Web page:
"Recollections Of Vietnam"

5. Gotcha - Caught in the Open


Written as Remembered by Cpl. Dennis M. Soldner, USMC, Retired

January 20, 2000

Southwest of Dong Ha

December 12th, 1968

Mission: Locate and report enemy activity.

Team Call Sign: Barrister

Team Composite: 3 Members of Team 1 C 3 (Barrister) & 3 Members of Team 1 C 2 (Beach Boy)

Team 1 C 3 Members: Pfc. Thomas E. Shainline - (Patrol Leader), Pfc. Maurice M. Howell - (Scout), Pfc. Roy L. Reagan - (Tail End)

Team 1 C 2 Members: Pfc. Dennis M. Soldner - (Asst. Patrol Leader / Point), Pfc. Franklin J. Butcher (Butch) - (Primary Radio), Pfc. Frank J. Ladzinski (Ski) - (M-79)


It was the afternoon of December 12th, 1968. We were in the Backyard, 4 miles southwest of Dong Ha, where terrain consisted of low grass, rolling hills and clusters of trees. Streams ran through some of the gullies with trees lining the sides.

The team had moved out and away from a patchy treeline, following a ridgeline northward and over to a small grassy knoll where we took up a position to scan the area for signs of the enemy. The knoll had a finger that ran westward. The ridgeline continued north sloping down into a saddle about 20 meters wide and over to another finger on which a treeline extended to the west. I was scanning the surrounding hills when something caught my eye to the west / northwest. I had spotted movement coming out of a treeline, however it was outside of our RZ (Reconnaissance Zone).

We called in a SitRep (situation report) and plotted a fire mission. As the fire mission was being called in, we were asked if we could identify the target. At the time the only thing we could make out through the binoculars was that the movement we had spotted was several personnel in fatigues. The next thing surprised the hell out of us, the fire mission was placed on hold and HQ headquarters told us to watch the personnel and tell them what we saw. Low and behold one of the people starts waving their arms. We were surprised to say the least. We reported what we saw and then we were told to identify ourselves by doing the same thing. Remarkable, now we were going to expose ourselves. Standing up in open terrain, waving your arms attracts the attention of anyone who happens to be around. We would have to dîdî (get) out of there and make ourselves scarce in a hurry. Battalion then informed us that the people we saw were friendlies. In fact our own, we had spotted another team. Someone was probably going to catch some hell, but first they would get to watch a show. We were about to engage the enemy.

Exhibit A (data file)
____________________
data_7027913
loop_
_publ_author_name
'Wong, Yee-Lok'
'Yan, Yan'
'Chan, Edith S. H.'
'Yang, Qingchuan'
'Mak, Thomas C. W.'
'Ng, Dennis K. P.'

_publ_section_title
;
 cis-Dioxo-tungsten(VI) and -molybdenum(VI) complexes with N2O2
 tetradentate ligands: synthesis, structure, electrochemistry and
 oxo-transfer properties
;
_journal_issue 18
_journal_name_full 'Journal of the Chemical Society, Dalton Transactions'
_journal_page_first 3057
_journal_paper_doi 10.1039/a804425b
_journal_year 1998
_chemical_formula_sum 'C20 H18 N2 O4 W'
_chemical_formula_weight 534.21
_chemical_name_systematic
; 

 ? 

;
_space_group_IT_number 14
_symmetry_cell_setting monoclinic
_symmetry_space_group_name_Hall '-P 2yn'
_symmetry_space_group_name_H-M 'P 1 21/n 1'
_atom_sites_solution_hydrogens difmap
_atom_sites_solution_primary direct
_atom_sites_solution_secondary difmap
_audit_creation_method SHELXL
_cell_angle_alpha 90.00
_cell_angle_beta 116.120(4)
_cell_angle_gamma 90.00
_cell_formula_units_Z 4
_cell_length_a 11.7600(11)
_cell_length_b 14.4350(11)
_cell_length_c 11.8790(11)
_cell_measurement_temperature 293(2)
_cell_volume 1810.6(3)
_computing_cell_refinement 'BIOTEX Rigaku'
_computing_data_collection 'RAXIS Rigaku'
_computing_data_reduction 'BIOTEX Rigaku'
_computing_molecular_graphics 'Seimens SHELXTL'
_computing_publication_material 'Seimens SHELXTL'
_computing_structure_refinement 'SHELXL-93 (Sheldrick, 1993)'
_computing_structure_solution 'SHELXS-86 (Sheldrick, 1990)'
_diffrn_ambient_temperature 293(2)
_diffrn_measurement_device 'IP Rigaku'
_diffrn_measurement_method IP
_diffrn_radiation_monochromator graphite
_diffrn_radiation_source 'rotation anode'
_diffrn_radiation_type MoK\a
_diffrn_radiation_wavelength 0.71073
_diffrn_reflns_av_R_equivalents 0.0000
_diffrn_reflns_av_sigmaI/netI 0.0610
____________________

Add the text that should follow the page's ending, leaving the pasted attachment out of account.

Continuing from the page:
During the entire time we continued to scan and listen for other noises or movement in the area. Then we spotted movement near a treeline in a valley 2 clicks (2,000 Meters) to our southwest. This time though it was the enemy. Our patrol leader, Pfc. Shainline, immediately directed an artillery fire mission in on the enemy, resulting in several secondary explosions.





Then we noticed enemy soldiers about 100 meters away. They were at the edge of the treeline that we had just come from to our south. An AO (Aerial Observer) had arrived on station and was orbiting above, so Pfc. Shainline then requested a fire mission through him. The first volley of rounds was on target and as they impacted the enemy broke from their positions of cover in the treeline. The team immediately took the enemy under fire and drove them back into the treeline, killing one in the process. We kept them pinned there and had another salvo of artillery fired. The rounds drove the enemy out of the treeline once again, and we repeated the process of driving them back and pinning them in the treeline with our small arms fire. This time though, two enemy soldiers lost their lives. Another salvo was fired resulting in the process being repeated. The process became so repetitious that it was comical.

Meanwhile, a large enemy force was attempting to encircle our position by moving northward hastily through a sparsely treed valley to our southwest / west. They were spotted and fixed wing aircraft were directed onto the target by the AO. They initially dropped napalm into the target area and drove additional enemy soldiers out of concealment. This brought further air strikes and casualties to the enemy. Pfc. Maurice M. Howell continued to monitor the enemy's movement in the valley as well as report the results of the air strikes to Pfc. Shainline, our patrol leader who was located in the southern center of our perimeter. He had his hands full coordinating the airstrikes, artillery barrages with AO, and directing the small arms fire at the treeline to keep the enemy penned up in the target area.